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Imaging Submillisecond Membrane Potential Changes from Individual Regions of Single Axons, Dendrites and Spines

By Srdjan D. Antic

Abstract

A central question in neuronal network analysis is how the interaction between individual neurons produces behavior and behavioral modifications. This task depends critically on how exactly signals are integrated by individual nerve cells functioning as complex operational units. Regional electrical properties of branching neuronal processes which determine the input-output function of any neuron are extraordinarily complex, dynamic, and, in the general case, impossible to predict in the absence of detailed measurements. To obtain such a measurement one would, ideally, like to be able to monitor, at multiple sites, subthreshold events as they travel from the sites of origin (synaptic contacts on distal dendrites) and summate at particular locations to influence action potential initiation. It became possible recently to carry out this type of measurement using high-resolution multisite recording of membrane potential changes with intracellular voltage-sensitive dyes. This chapter reviews the development and foundation of the method of voltage-sensitive dye recording from individual neurons. Presently, this approach allows monitoring membrane potential transients from all parts of the dendritic tree as well as from axon collaterals and individual dendritic spines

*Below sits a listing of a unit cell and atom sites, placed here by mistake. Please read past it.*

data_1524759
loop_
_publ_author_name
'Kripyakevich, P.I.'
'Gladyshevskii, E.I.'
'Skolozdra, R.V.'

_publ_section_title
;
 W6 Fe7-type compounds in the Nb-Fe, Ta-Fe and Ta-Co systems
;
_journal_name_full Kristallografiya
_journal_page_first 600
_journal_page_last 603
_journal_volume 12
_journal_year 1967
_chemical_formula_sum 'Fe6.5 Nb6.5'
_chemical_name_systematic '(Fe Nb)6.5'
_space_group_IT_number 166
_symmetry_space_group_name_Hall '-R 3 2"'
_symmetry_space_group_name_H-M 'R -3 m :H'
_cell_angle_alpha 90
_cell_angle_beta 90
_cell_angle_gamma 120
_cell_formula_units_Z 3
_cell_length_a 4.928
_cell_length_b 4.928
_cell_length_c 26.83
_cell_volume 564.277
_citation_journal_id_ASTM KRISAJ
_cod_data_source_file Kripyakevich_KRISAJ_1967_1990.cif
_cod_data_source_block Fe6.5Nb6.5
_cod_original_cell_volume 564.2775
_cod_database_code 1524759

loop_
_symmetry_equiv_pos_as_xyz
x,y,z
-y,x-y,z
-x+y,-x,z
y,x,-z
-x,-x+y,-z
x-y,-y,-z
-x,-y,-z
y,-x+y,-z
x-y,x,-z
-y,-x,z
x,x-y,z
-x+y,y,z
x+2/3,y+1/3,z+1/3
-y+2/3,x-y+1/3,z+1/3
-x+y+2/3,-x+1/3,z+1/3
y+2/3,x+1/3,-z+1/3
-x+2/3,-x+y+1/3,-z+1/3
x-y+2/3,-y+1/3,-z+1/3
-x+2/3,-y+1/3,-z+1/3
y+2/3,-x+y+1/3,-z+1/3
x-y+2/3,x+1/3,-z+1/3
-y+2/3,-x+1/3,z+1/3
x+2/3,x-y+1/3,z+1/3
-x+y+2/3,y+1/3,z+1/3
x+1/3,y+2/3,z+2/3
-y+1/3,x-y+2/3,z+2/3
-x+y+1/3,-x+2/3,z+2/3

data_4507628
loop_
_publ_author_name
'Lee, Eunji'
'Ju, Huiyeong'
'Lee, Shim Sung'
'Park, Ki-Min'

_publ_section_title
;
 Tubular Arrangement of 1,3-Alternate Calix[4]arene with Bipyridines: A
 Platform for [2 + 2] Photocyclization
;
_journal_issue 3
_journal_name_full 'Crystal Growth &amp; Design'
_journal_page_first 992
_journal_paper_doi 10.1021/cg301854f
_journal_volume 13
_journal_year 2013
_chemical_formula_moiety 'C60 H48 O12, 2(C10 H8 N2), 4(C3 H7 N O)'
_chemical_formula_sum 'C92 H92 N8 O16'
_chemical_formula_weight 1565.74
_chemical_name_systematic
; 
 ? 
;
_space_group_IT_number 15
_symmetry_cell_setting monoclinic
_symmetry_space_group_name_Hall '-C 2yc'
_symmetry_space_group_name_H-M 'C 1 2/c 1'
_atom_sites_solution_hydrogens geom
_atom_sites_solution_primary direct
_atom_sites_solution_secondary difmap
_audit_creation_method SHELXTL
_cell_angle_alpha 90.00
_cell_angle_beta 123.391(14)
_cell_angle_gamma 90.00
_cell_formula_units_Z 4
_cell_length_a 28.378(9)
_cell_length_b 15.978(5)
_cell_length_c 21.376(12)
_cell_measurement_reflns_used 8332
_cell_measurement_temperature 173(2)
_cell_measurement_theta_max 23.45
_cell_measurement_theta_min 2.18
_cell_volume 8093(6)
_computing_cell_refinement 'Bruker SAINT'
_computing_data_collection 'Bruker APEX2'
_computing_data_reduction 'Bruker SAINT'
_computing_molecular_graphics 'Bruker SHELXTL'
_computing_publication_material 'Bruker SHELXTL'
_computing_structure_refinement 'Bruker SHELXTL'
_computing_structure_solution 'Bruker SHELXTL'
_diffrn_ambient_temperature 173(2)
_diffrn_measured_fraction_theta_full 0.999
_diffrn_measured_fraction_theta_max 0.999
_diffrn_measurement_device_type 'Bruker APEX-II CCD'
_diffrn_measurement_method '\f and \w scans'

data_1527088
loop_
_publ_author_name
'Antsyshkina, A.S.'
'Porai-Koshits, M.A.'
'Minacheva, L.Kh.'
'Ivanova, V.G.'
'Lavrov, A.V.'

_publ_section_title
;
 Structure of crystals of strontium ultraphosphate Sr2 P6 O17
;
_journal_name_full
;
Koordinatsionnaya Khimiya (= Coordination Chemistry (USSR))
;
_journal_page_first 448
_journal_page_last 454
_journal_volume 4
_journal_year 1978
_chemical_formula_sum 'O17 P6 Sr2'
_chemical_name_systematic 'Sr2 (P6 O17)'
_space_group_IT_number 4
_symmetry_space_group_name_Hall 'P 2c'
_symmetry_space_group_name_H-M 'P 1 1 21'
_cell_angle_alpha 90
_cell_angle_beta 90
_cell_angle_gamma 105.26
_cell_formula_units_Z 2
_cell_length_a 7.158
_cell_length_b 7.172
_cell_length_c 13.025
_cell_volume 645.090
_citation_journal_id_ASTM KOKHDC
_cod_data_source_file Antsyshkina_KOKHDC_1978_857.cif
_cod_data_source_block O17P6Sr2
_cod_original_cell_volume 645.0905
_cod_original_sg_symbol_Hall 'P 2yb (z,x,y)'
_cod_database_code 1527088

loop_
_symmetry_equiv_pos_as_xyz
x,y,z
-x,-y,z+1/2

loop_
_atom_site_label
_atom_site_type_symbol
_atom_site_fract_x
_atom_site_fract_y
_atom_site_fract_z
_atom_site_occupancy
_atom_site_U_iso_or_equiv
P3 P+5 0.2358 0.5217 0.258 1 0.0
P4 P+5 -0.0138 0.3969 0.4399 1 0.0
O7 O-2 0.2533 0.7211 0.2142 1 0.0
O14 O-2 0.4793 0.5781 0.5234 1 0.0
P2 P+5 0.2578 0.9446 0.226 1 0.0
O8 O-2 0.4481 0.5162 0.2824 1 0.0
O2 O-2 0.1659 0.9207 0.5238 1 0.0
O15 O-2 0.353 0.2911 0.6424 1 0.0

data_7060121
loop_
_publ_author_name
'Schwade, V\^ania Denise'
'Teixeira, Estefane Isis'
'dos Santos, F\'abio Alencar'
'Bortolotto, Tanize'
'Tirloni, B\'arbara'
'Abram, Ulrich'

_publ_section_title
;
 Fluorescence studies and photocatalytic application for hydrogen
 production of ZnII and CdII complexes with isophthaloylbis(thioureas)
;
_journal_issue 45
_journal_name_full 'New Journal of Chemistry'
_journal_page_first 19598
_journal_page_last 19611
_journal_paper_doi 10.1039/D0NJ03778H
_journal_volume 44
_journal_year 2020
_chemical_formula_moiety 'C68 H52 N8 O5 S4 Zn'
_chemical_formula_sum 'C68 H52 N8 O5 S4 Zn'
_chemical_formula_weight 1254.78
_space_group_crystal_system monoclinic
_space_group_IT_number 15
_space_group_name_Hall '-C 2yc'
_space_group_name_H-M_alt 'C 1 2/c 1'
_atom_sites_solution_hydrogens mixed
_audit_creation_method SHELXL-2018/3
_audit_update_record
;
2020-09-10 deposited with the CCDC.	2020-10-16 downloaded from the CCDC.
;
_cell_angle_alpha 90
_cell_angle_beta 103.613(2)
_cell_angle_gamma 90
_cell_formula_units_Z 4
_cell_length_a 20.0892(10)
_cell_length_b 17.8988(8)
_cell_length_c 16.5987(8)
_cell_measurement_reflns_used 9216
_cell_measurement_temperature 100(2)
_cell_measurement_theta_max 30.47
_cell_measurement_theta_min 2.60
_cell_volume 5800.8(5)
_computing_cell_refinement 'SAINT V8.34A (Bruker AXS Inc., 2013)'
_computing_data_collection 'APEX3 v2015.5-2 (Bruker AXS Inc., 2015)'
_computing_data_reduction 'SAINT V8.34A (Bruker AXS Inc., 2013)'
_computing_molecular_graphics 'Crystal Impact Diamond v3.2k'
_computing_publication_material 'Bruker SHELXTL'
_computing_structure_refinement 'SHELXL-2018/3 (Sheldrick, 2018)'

Topics: Fluorescence, Glutamate uncaging, Voltage-imaging, Potentiometric probes, Voltage-sensitive dyes, Neurons, Axons, Dendrites, Dendritic spines, Life Sciences, Medicine and Health Sciences
Publisher: OpenCommons@UConn
Year: 2015
OAI identifier: oai:opencommons.uconn.edu:uchcres_articles-1310

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